Here’s how travel rewards credit cards work
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We get it. The world of travel reward credit cards can be confusing and extensive with hundreds of options to understand. Here at Million Mile Secrets, we’re constantly tracking the best cards and easiest ways to earn points and miles. So, let us break down how a travel reward credit card really works. We promise you’ll be on your way to being an expert by the end of this article.
What is a travel reward credit card?
Short Answer: A credit card that earns you rewards on purchases; you can then use the rewards on travel-related expenses.
Long Answer: A travel rewards credit card will earn you points or miles when you use it to make any purchase. Every credit card has its own rewards structure, so different purchases earn different amounts of points or miles. Typically, you earn the most rewards for making travel-related purchases, but you can also earn for buying groceries, grabbing an Uber, dining out and more. Some cards come with travel perks too, like airport lounge access, hotel elite status or free checked bags.
Once you’ve accumulated a number of points and/or miles by making purchases on your card, you can redeem them. This can mean free or discounted flights, stays at hotels, cash back or even the ability to erase travel-related expenses from your statement.
Sounds pretty good, right?
Now lets take a look at the different types of travel rewards credit cards.
Airline credit cards
If you’re a frequent flyer, considering an airline credit card could be the right move for you. These types of reward credit cards are co-branded, meaning the issuer and the airline have partnered together to offer the card.
By staying loyal to a particular airline and opening up a credit card with them, you’ll earn miles every time you use your card. For example, the United℠ Explorer Card allows you to earn 2x miles for every $1 spent on United, food and hotels, and 1x mile for every $1 spent on all other purchases.
These cards normally come with big sign-up bonuses for spending a minimum amount, which is usually enough for a free flight (or two)!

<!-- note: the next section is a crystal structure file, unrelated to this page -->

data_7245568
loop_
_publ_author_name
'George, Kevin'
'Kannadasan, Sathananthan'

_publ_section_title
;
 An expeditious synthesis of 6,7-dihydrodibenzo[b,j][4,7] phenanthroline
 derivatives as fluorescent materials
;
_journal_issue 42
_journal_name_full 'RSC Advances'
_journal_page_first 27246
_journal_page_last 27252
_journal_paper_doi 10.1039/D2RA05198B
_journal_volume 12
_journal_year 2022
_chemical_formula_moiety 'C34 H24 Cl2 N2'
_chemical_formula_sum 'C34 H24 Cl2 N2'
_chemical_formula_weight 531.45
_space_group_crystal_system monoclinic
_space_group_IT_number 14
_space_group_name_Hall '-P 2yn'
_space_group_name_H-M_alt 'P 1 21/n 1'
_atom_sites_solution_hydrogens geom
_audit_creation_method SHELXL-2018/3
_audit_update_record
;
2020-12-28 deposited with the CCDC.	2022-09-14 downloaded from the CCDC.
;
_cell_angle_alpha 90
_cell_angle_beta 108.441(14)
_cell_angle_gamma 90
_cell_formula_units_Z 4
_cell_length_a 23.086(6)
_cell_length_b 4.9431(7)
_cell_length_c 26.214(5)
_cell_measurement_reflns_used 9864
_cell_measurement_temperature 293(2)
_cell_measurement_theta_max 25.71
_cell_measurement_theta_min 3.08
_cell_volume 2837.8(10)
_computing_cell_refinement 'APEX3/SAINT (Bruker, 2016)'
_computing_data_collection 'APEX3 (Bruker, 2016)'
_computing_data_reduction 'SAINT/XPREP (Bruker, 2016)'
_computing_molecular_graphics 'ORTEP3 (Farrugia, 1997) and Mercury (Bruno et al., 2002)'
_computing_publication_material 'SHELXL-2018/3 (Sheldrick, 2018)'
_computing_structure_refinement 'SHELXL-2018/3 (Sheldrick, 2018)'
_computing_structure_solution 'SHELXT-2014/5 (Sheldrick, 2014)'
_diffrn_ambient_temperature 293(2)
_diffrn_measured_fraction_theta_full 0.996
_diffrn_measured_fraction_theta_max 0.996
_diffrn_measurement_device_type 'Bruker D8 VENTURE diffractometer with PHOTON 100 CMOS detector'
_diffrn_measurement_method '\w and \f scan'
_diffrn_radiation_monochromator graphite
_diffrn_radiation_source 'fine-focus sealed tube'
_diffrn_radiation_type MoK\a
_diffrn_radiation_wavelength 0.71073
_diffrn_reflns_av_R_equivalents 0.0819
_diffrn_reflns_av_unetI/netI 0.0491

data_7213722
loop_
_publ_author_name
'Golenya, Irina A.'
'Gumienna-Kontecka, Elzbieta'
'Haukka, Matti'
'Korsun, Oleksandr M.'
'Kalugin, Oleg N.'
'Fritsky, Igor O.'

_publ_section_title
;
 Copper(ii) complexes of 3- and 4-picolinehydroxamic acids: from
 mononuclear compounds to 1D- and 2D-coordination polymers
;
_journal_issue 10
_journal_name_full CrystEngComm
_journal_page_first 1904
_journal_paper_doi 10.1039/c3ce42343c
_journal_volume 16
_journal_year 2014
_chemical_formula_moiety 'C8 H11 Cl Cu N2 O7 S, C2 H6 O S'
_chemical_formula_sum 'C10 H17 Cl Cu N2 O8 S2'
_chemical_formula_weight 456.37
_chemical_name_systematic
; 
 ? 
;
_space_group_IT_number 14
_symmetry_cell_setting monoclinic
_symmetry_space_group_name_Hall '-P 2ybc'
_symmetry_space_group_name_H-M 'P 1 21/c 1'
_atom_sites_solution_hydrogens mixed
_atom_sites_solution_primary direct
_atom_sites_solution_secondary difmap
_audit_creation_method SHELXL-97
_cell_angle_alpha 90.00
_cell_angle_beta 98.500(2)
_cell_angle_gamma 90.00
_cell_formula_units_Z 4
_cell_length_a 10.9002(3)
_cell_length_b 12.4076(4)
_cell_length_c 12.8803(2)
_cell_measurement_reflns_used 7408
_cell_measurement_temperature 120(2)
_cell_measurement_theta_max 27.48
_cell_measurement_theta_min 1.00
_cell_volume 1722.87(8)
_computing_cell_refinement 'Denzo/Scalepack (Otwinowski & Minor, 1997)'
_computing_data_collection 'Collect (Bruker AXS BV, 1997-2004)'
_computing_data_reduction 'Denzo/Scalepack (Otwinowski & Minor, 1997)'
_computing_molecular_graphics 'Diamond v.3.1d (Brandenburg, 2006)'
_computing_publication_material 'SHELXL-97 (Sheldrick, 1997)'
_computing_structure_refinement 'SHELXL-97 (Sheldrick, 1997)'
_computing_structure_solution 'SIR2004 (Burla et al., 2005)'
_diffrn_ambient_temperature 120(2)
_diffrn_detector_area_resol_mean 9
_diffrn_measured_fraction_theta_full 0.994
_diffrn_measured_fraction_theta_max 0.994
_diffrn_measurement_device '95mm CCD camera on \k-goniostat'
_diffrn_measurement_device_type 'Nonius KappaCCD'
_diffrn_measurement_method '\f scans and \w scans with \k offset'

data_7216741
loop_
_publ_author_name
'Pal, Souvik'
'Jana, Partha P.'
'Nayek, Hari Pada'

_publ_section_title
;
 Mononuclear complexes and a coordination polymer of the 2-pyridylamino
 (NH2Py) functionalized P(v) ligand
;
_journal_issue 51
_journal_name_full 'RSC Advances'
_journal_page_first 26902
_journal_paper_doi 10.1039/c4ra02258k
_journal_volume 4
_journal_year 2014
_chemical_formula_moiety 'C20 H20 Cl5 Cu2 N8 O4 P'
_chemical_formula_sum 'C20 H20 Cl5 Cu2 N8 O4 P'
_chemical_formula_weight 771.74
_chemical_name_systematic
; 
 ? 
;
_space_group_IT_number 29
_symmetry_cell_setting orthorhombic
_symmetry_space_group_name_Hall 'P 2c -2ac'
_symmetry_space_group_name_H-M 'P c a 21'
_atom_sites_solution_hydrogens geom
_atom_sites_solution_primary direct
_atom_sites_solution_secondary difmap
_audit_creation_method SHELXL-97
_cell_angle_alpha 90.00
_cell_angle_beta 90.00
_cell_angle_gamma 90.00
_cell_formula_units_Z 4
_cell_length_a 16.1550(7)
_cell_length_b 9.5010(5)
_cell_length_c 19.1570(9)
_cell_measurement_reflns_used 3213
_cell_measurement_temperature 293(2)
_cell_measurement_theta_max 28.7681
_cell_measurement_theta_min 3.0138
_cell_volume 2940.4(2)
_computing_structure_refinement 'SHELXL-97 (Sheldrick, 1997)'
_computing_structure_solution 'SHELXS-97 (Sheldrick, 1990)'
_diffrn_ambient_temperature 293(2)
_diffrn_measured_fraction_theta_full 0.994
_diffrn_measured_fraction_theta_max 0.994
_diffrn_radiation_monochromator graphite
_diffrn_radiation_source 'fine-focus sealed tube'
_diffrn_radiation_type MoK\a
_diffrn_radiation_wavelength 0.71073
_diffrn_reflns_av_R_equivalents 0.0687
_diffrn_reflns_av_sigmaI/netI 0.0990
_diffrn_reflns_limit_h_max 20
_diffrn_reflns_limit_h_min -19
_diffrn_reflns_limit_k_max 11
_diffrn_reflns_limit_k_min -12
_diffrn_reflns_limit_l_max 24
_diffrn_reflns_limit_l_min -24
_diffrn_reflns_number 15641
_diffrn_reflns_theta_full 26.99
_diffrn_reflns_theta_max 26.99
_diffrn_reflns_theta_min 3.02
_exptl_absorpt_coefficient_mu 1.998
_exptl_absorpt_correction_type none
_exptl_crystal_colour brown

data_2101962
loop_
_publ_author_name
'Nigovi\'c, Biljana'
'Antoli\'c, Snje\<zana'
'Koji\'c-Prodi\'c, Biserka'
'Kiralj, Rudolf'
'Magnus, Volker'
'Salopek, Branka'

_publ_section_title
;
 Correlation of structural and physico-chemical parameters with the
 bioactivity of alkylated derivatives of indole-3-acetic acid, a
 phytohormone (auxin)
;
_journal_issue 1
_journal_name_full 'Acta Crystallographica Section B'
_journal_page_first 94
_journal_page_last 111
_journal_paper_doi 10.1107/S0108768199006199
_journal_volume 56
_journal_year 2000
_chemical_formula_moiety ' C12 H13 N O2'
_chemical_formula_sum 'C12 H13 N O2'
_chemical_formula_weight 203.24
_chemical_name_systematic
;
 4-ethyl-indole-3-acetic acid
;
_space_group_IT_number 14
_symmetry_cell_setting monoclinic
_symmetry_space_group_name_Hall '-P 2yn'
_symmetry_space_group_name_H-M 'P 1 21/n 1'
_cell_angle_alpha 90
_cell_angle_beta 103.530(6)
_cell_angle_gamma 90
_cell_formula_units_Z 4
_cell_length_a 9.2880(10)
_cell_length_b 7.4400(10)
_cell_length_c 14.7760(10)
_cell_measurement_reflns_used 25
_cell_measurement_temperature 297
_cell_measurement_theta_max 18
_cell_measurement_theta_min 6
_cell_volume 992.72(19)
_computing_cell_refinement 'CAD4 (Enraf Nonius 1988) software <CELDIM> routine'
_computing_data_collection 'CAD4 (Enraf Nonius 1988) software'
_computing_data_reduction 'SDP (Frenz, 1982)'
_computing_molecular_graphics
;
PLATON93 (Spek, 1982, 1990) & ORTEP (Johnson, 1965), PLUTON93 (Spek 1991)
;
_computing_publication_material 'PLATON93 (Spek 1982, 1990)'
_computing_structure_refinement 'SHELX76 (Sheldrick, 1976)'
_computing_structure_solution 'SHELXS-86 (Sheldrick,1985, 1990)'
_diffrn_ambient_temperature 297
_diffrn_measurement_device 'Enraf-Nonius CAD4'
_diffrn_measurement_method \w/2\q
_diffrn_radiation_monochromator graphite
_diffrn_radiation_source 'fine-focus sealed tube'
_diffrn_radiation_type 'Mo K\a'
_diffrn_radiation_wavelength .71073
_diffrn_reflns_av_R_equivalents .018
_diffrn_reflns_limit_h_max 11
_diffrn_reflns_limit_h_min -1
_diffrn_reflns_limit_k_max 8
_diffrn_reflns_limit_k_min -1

Additionally, airline credit card holders often get extra perks when flying with the airline — things like free checked bags, access to complimentary upgrades, priority boarding, lounge access and more.
For example, anyone who holds the Delta SkyMiles® Platinum American Express Card will get priority boarding and a free checked bag for the cardholder and up to eight travel companions on the same Delta flight reservation. That can easily mean hundreds in savings on a round-trip flight if you’re traveling with a larger group of family or friends!
Hotel credit cards
A similar option to airline credit cards, but for those who frequent hotels, are hotel credit cards. These function much the same way as co-branded airline cards do, except when you spend money on one of these cards, you get hotel points instead of airline miles.
For example, the World of Hyatt Credit Card earns 9x total points per $1 spent on Hyatt stays, 2x points for transportation, flights, dining out and gym memberships and 1x point for all other purchases. With systems like this, it’s easy to earn free nights at your favorite hotel.
These cards also come with perks like elite status and annual free nights. Plus, the welcome bonuses with these cards can earn you multiple free nights all on their own.
Flexible points-earning credit cards
If you’re not particularly loyal to a certain airline or hotel, consider getting a flexible points-earning card. These cards will earn you bank points for purchases you make, which can then be transferred to a variety of airline and hotel partners.
For example, the Chase Sapphire Preferred® Card earns 2x Chase Ultimate Rewards points (some of our favorite flexible points!) for travel and dining purchases and 1x Ultimate Rewards points on all other purchases. In addition, new cardholders have the opportunity to earn a 80,000 bonus points after you spend $4,000 in the first three months from account opening. Plus earn a $50 statement credit on grocery purchases in the first year of account opening.
The great thing about flexible points programs is that they provide you with lots of options when it comes to using your rewards. Flexible points programs include:
- Amex Membership Rewards points
- Chase Ultimate Rewards
- Citi ThankYou Points
- Capital One miles
- Marriott points
Flexible points earning cards also often offer perks like hotel elite status or statement credits for travel. But, the main attraction in these kinds of cards is their versatility and flexibility.
How to apply for a travel rewards credit card
If you’ve decided a travel rewards credit card is for you, the next step is applying for one. There are a lot of options, so it’s important to understand your needs and think about which card is the best fit for your travel goals and spending habits.
Check out Million Mile Secrets’ picks of the best travel reward credit cards and start researching! Pay special attention to the annual fees and our opinions on what the card is best for. The goal is to find a card that fits best into your lifestyle, so you can accumulate rewards without changing your day to day life.